Since its first appearance in Kernel 3.18, eBPF (Extended Berkley Packet Filter) has progressively become a key technology for observability in the Linux kernel. Initially dedicated to network monitoring, eBPF can now be used to monitor and trace any kind of kernel space activity.
Over the past few years, many vendors have started using eBPF to speed up their services or introduce innovative features. Cilium, Calico, Cloudflare, Netflix and Facebook are leading the charge, showing off new complex networking use cases on a monthly basis. On the security side of things, Google recently contributed the Kernel Runtime Security Instrumentation which opens the door to writing Linux Security Modules with eBPF.
In other words, eBPF is the new kid in town and a growing number of companies are running services with eBPF access in production. This leads us to a simple question: how bad can things get if one of those services were to be compromised ? This talk will cover how we leveraged eBPF to implement a full blown rootkit with all the features you would expect: various obfuscation techniques, command and control with remote and persistent access, data theft and exfiltration techniques, Runtime Application Self-Protection evasion techniques, and finally two original container breakout techniques.
Simply put, our goal is to demonstrate that rogue kernel modules might have finally found a worthy opponent. We will also detail how to detect such attacks and protect your infrastructure from them, while safely enjoying the exciting capabilities that eBPF has to offer.
Bibliography and documentation links cited in the submission:
1. Russian GRU 85th GTsSS deploys previously undisclosed drovorub malware, NSA / FBI, August 2020 https://media.defense.gov/2020/Aug/13/2002476465/-1/-1/0/CSA_DROVORUB_RUSSIAN_GRU_MALWARE_AUG_2020.PDF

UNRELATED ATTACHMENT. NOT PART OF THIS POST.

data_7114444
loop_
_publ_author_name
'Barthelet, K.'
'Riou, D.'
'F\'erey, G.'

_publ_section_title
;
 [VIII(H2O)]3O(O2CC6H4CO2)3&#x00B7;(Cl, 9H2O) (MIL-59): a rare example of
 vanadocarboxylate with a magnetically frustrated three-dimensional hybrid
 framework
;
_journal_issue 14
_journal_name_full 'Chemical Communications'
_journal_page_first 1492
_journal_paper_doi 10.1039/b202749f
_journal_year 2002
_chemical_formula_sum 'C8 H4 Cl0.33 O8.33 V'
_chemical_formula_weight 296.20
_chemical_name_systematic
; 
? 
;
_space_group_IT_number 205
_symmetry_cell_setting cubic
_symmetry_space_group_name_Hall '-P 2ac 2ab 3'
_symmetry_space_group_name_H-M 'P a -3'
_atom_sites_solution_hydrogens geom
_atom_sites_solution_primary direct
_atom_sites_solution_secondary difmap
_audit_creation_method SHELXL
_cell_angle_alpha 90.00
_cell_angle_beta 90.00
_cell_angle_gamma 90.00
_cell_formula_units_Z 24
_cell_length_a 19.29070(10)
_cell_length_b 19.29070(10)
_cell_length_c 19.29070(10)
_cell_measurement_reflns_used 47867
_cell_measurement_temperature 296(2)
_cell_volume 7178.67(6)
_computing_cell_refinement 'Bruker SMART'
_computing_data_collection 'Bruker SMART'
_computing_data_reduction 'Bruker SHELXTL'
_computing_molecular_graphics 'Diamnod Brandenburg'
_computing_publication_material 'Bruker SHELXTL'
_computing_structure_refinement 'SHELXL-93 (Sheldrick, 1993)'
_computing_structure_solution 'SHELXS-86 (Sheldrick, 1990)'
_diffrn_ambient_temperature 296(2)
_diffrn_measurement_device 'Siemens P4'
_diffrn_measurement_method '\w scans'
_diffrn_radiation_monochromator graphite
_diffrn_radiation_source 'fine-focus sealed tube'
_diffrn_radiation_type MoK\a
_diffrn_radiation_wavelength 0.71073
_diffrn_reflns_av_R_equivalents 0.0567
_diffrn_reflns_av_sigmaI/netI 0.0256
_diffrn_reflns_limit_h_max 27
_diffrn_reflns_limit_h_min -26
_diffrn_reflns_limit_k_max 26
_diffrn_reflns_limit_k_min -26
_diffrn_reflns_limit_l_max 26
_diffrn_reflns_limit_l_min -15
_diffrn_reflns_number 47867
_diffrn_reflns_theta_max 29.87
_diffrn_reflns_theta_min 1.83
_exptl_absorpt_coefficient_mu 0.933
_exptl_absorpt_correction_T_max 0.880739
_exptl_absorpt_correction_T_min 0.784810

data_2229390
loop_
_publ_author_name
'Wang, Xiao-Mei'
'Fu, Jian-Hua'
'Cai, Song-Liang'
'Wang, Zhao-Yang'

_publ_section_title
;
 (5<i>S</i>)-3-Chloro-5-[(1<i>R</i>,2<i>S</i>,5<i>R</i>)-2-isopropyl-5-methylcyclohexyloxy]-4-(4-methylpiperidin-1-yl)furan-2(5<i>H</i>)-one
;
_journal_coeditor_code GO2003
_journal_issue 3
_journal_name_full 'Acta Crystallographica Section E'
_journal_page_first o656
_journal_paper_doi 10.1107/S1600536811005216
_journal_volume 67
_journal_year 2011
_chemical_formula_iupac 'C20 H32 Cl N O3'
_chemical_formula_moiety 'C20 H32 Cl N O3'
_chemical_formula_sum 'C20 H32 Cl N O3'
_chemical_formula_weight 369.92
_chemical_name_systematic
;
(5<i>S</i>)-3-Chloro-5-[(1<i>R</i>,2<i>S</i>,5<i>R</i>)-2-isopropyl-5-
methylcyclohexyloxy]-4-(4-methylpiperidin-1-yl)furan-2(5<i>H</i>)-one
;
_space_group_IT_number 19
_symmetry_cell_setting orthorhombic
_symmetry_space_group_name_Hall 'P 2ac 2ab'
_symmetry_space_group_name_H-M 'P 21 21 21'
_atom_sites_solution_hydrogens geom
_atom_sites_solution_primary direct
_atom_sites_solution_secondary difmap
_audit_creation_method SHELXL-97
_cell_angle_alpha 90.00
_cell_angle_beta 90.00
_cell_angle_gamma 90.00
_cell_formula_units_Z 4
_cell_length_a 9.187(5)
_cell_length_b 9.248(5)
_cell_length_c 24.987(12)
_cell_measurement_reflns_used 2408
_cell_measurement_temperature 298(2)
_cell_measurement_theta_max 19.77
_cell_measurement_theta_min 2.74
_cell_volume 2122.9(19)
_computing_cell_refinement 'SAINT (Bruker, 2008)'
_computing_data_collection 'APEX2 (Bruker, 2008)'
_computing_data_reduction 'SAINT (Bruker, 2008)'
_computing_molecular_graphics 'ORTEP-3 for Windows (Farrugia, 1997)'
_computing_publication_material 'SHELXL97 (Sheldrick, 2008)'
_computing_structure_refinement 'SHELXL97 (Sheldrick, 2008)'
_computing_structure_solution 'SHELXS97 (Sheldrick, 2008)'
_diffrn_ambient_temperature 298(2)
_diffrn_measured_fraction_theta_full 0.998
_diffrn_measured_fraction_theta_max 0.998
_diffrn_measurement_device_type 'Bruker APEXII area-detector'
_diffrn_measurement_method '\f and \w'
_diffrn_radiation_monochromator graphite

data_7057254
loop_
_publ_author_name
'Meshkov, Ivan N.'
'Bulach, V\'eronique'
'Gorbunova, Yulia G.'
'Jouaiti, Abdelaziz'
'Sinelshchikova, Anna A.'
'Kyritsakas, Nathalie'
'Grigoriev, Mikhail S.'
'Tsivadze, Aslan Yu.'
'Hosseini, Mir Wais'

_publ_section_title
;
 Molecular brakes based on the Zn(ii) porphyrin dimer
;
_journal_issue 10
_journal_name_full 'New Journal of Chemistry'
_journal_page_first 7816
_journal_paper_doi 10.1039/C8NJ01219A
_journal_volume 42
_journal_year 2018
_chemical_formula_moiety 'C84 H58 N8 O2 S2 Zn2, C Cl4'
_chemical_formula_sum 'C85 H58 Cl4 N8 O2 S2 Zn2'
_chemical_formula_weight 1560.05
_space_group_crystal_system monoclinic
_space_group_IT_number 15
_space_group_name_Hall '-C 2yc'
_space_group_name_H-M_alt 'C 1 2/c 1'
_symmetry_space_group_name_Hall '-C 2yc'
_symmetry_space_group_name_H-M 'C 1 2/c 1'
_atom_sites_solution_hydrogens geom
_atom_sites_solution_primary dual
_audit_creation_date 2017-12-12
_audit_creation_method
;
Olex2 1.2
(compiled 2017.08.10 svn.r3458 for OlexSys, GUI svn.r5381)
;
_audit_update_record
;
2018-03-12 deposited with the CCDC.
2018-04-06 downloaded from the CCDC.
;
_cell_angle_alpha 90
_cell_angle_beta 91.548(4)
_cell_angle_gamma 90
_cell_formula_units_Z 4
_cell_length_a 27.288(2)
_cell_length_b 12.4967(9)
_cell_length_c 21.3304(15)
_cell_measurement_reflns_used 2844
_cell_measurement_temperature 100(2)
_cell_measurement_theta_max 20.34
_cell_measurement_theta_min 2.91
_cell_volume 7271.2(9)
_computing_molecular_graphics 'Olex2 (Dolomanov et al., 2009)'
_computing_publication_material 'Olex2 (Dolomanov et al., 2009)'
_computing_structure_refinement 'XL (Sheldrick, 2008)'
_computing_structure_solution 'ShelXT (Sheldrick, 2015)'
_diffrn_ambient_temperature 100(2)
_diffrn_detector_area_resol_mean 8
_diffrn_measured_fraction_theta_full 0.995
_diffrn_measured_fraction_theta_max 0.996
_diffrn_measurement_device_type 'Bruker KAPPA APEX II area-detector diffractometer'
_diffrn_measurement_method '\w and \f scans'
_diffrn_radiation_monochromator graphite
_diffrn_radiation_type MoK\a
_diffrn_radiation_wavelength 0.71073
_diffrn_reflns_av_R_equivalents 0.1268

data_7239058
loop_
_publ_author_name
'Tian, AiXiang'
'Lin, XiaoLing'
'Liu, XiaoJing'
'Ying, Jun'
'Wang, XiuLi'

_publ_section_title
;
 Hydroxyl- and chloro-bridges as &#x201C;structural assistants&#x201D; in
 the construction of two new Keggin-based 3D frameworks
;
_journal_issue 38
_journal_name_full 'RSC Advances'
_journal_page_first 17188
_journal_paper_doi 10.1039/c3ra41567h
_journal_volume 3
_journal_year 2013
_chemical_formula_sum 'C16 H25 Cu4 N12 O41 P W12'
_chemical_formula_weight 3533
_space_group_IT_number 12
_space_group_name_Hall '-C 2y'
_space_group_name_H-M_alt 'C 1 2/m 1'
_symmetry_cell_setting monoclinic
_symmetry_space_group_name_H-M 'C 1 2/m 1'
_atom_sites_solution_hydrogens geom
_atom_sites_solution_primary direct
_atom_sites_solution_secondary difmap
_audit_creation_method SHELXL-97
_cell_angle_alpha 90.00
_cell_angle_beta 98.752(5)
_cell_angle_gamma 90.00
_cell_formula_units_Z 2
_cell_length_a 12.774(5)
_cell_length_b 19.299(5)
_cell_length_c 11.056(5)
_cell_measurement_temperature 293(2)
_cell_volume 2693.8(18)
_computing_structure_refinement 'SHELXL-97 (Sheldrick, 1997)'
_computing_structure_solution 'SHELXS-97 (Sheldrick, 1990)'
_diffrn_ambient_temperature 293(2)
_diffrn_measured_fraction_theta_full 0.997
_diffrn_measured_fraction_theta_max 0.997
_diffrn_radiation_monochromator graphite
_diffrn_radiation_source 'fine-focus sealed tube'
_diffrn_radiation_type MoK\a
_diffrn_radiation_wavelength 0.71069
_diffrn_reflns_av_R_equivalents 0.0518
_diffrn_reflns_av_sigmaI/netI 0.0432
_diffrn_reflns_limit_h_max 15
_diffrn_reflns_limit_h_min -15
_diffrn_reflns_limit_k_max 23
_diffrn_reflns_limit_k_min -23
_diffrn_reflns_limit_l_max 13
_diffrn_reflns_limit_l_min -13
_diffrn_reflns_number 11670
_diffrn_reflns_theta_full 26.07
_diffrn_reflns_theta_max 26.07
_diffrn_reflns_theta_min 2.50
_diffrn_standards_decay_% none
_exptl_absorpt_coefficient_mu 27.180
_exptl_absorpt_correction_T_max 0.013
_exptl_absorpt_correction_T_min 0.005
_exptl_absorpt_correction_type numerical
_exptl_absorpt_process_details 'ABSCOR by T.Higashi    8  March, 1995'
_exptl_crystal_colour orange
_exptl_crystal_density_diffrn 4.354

2. Kprobe-based Event Tracing, https://www.kernel.org/doc/html/latest/trace/kprobetrace.html
3. Linux Kernel tracepoints, https://www.kernel.org/doc/html/latest/trace/tracepoints.html
4. “bpf_probe_write_user” bpf helper, https://elixir.bootlin.com/linux/v5.11.11/source/include/uapi/linux/bpf.h#L1472
5. Uprobe-based Event Tracing, https://www.kernel.org/doc/html/latest/trace/uprobetracer.html
6. Cilium’s XDP documentation, https://docs.cilium.io/en/latest/bpf/#xdp
Previous eBPF related talks & projects that helped us build the rootkit:
7. Evil eBPF In-Depth: Practical Abuses of an In-Kernel Bytecode Runtime, Jeff Dileo, DEF CON 27, https://www.defcon.org/html/defcon-27/dc-27-speakers.html#Dileo
8. Process level network security monitoring and enforcement with eBPF, Guillaume Fournier, https://www.sstic.org/2020/presentation/process_level_network_security_monitoring_and_enforcement_with_ebpf/
9. Runtime Security with eBPF, Sylvain Afchain, Sylvain Baubeau, Guillaume Fournier, https://www.sstic.org/2021/presentation/runtime_security_with_ebpf/
10. Monitoring and protecting SSH sessions with eBPF, Guillaume Fournier, https://www.sstic.org/2021/presentation/monitoring_and_protecting_ssh_sessions_with_ebpf/